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Pakistan finds itself in a state of uncertainty amid allegations of electoral tampering, casting a shadow over the ongoing vote counting process in the 2024 general elections. As the tally enters its third day, candidates affiliated with the party of former Prime Minister Imran Khan are currently leading, despite their leader’s incarceration. Notably, the Election Commission’s decision to bar PTI leaders from using the party symbol forced them to contest under different banners, adding a layer of complexity to the electoral landscape.
In the assembly of 266 seats, PTI-backed candidates have clinched a significant portion, securing 92 seats, closely followed by Nawaz Sharif-led Pakistan Muslim League-Nawaz (PML-N) with 71 seats. Meanwhile, the Pakistan Peoples Party (PPP) holds sway over 54 seats, and the Muttahida Qaumi Movement (MQM) has garnered 17 seats, as per the Election Commission’s announcement of results for 255 out of 265 seats.
Despite claims of victory from both Imran Khan and Nawaz Sharif, neither camp has come close to achieving a clear majority. With 133 seats required to form a government, the outcome remains uncertain, especially after the postponement of one seat’s election following a candidate’s demise.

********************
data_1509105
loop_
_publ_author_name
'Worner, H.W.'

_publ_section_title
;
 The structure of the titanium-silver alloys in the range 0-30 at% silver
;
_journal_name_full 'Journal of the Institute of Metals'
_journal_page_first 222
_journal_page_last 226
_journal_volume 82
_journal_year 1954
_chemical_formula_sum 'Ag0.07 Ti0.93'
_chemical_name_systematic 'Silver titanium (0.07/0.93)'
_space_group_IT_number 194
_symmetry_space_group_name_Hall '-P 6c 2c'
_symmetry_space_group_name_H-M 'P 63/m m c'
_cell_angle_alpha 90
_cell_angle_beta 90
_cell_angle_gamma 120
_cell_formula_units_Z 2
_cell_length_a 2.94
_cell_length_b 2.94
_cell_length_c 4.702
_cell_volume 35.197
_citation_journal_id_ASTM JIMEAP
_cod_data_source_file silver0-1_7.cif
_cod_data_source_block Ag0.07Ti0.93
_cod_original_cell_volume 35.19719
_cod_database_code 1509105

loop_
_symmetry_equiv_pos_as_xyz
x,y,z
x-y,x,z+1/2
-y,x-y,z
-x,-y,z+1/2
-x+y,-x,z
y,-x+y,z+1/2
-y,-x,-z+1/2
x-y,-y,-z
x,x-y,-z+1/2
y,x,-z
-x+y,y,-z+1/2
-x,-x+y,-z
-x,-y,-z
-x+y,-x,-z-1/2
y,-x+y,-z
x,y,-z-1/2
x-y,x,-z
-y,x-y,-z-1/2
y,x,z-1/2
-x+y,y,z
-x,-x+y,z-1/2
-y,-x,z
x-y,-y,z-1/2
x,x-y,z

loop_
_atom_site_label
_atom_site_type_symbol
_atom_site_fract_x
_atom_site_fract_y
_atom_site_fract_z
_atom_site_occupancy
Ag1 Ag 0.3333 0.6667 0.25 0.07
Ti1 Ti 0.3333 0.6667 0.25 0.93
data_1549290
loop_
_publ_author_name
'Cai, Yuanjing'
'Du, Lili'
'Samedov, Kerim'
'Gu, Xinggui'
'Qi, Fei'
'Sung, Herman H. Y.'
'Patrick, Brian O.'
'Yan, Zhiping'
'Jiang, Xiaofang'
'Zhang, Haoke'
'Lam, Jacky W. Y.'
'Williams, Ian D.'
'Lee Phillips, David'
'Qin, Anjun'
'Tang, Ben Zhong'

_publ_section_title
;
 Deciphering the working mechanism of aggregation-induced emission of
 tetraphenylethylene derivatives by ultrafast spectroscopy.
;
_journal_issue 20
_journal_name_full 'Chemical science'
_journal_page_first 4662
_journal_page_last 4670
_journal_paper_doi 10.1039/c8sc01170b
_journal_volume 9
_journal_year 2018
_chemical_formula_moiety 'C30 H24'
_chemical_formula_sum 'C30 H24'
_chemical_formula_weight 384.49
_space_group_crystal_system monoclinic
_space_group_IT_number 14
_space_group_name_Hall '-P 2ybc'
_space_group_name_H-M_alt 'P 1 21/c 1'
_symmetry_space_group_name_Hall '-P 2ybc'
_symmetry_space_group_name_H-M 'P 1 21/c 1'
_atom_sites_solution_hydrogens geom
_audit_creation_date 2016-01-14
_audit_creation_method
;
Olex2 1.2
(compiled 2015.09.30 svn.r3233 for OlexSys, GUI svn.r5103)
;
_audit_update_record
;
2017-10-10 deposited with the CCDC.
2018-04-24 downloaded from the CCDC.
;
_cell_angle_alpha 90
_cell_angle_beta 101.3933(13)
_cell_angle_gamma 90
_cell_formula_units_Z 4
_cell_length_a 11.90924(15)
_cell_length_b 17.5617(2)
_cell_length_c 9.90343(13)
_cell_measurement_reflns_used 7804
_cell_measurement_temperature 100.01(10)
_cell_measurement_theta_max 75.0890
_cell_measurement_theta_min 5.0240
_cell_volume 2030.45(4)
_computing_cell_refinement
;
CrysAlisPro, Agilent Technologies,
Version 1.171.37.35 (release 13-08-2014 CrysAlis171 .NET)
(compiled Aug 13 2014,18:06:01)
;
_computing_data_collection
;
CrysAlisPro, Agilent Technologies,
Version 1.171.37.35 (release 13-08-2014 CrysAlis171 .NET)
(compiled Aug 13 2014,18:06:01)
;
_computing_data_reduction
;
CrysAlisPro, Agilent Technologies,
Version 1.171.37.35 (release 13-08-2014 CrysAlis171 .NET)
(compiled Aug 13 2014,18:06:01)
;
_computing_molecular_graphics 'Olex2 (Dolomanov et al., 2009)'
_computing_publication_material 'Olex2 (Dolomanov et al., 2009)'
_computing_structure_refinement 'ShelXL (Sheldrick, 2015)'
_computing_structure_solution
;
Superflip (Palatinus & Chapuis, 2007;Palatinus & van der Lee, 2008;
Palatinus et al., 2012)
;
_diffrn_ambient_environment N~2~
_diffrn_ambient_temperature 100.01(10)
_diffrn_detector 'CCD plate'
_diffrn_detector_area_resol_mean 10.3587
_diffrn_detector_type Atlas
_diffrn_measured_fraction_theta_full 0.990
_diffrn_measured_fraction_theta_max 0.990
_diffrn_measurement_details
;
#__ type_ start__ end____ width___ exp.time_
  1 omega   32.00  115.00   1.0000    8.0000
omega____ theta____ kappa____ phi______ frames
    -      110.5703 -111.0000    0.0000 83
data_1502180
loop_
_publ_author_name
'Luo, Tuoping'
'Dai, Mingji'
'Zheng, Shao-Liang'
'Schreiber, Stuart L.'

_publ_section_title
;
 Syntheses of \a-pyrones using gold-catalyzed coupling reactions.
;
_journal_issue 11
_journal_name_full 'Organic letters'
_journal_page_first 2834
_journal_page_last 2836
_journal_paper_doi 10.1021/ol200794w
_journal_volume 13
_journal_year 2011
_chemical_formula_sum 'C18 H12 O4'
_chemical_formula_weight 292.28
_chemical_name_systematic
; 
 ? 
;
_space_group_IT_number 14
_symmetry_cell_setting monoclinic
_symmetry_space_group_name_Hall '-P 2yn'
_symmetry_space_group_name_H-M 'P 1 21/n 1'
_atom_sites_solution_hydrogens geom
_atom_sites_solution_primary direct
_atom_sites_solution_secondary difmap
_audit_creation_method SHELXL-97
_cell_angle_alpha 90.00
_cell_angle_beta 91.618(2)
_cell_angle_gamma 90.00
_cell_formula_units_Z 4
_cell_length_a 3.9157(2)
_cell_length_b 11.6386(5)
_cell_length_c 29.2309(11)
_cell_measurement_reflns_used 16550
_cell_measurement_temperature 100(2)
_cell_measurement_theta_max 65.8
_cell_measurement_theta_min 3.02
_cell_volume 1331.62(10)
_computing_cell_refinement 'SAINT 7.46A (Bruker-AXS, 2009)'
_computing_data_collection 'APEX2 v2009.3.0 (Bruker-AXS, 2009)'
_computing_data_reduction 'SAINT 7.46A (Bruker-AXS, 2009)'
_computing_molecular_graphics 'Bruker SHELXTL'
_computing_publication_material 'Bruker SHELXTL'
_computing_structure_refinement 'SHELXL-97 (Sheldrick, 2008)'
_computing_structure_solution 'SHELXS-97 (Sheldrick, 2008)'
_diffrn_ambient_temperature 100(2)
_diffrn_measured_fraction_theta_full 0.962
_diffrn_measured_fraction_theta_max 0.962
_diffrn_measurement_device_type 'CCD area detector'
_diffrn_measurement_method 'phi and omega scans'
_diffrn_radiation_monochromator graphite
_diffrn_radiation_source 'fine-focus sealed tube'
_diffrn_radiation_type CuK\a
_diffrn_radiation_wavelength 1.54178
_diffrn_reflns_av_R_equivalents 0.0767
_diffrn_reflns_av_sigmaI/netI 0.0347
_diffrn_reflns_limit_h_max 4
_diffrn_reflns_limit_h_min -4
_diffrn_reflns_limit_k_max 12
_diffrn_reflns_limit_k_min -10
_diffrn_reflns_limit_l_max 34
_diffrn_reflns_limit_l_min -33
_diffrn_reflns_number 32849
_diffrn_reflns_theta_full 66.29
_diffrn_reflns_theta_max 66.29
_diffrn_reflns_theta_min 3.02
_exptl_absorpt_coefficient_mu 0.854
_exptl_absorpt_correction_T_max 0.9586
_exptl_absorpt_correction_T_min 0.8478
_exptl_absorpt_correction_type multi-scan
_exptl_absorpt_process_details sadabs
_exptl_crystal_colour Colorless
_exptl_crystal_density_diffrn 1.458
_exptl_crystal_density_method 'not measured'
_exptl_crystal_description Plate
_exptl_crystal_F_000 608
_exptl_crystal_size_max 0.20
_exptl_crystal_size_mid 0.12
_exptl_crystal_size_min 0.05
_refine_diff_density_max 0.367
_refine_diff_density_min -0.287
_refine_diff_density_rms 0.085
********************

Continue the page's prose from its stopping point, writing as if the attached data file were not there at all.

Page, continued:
Analysts anticipated PML-N’s strong showing, attributing it to Nawaz Sharif’s long-standing influence and purported support from the military establishment. Allegations abound regarding the military’s interference in governance dynamics, with Imran Khan and his supporters accusing the institution of targeting them, claims vehemently denied by the military.
Irrespective of the eventual ruling party or coalition, Pakistan faces daunting challenges ahead, compounded by economic instability marked by soaring inflation and dwindling foreign reserves. Experts outline a laundry list of reforms necessary for the incoming government, including overhauling the tax system, reducing subsidies, privatizing state-owned enterprises, and curbing unproductive expenditures.
Moreover, concerns loom over the legitimacy of the government, compounded by security threats such as the resurgence of Tehreek-e Taliban and simmering insurgencies in regions like Balochistan. The looming IMF program with its stringent conditions further exacerbates the economic predicament, presenting formidable hurdles for any incoming administration, particularly one formed through a potentially fragile coalition.
It would be better for Pakistan that a party that has gained the majority should be allowed to form a government and better not to repeat the history of 2018 elections.